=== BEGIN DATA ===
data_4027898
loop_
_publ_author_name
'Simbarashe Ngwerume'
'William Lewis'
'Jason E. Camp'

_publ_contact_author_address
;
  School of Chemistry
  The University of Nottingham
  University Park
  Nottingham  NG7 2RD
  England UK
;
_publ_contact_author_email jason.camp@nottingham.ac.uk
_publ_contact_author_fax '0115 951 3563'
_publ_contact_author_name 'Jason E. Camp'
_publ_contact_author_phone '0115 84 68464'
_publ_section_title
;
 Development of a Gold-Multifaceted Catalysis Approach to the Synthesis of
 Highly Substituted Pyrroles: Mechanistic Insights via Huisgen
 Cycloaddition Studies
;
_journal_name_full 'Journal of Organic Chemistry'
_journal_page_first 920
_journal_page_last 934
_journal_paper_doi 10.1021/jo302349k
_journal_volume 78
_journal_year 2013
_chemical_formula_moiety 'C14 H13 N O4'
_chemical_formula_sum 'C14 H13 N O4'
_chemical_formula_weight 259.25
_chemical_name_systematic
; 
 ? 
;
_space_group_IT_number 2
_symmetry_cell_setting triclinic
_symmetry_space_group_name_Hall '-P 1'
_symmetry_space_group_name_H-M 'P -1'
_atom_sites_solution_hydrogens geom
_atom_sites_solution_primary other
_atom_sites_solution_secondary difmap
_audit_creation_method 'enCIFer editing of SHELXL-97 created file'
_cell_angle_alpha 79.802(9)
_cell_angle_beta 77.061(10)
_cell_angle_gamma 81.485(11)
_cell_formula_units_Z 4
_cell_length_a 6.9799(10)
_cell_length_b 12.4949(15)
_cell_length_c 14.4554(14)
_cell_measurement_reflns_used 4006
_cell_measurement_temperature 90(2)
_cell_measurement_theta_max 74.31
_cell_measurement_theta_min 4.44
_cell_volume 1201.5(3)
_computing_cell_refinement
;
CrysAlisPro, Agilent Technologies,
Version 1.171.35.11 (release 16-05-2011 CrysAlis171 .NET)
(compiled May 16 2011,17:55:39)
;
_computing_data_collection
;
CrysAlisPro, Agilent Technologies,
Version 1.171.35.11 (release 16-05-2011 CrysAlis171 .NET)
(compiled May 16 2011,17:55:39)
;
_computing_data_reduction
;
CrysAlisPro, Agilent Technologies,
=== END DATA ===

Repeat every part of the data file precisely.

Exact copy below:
data_4027898
loop_
_publ_author_name
'Simbarashe Ngwerume'
'William Lewis'
'Jason E. Camp'

_publ_contact_author_address
;
  School of Chemistry
  The University of Nottingham
  University Park
  Nottingham  NG7 2RD
  England UK
;
_publ_contact_author_email jason.camp@nottingham.ac.uk
_publ_contact_author_fax '0115 951 3563'
_publ_contact_author_name 'Jason E. Camp'
_publ_contact_author_phone '0115 84 68464'
_publ_section_title
;
 Development of a Gold-Multifaceted Catalysis Approach to the Synthesis of
 Highly Substituted Pyrroles: Mechanistic Insights via Huisgen
 Cycloaddition Studies
;
_journal_name_full 'Journal of Organic Chemistry'
_journal_page_first 920
_journal_page_last 934
_journal_paper_doi 10.1021/jo302349k
_journal_volume 78
_journal_year 2013
_chemical_formula_moiety 'C14 H13 N O4'
_chemical_formula_sum 'C14 H13 N O4'
_chemical_formula_weight 259.25
_chemical_name_systematic
; 
 ? 
;
_space_group_IT_number 2
_symmetry_cell_setting triclinic
_symmetry_space_group_name_Hall '-P 1'
_symmetry_space_group_name_H-M 'P -1'
_atom_sites_solution_hydrogens geom
_atom_sites_solution_primary other
_atom_sites_solution_secondary difmap
_audit_creation_method 'enCIFer editing of SHELXL-97 created file'
_cell_angle_alpha 79.802(9)
_cell_angle_beta 77.061(10)
_cell_angle_gamma 81.485(11)
_cell_formula_units_Z 4
_cell_length_a 6.9799(10)
_cell_length_b 12.4949(15)
_cell_length_c 14.4554(14)
_cell_measurement_reflns_used 4006
_cell_measurement_temperature 90(2)
_cell_measurement_theta_max 74.31
_cell_measurement_theta_min 4.44
_cell_volume 1201.5(3)
_computing_cell_refinement
;
CrysAlisPro, Agilent Technologies,
Version 1.171.35.11 (release 16-05-2011 CrysAlis171 .NET)
(compiled May 16 2011,17:55:39)
;
_computing_data_collection
;
CrysAlisPro, Agilent Technologies,
Version 1.171.35.11 (release 16-05-2011 CrysAlis171 .NET)
(compiled May 16 2011,17:55:39)
;
_computing_data_reduction
;
CrysAlisPro, Agilent Technologies,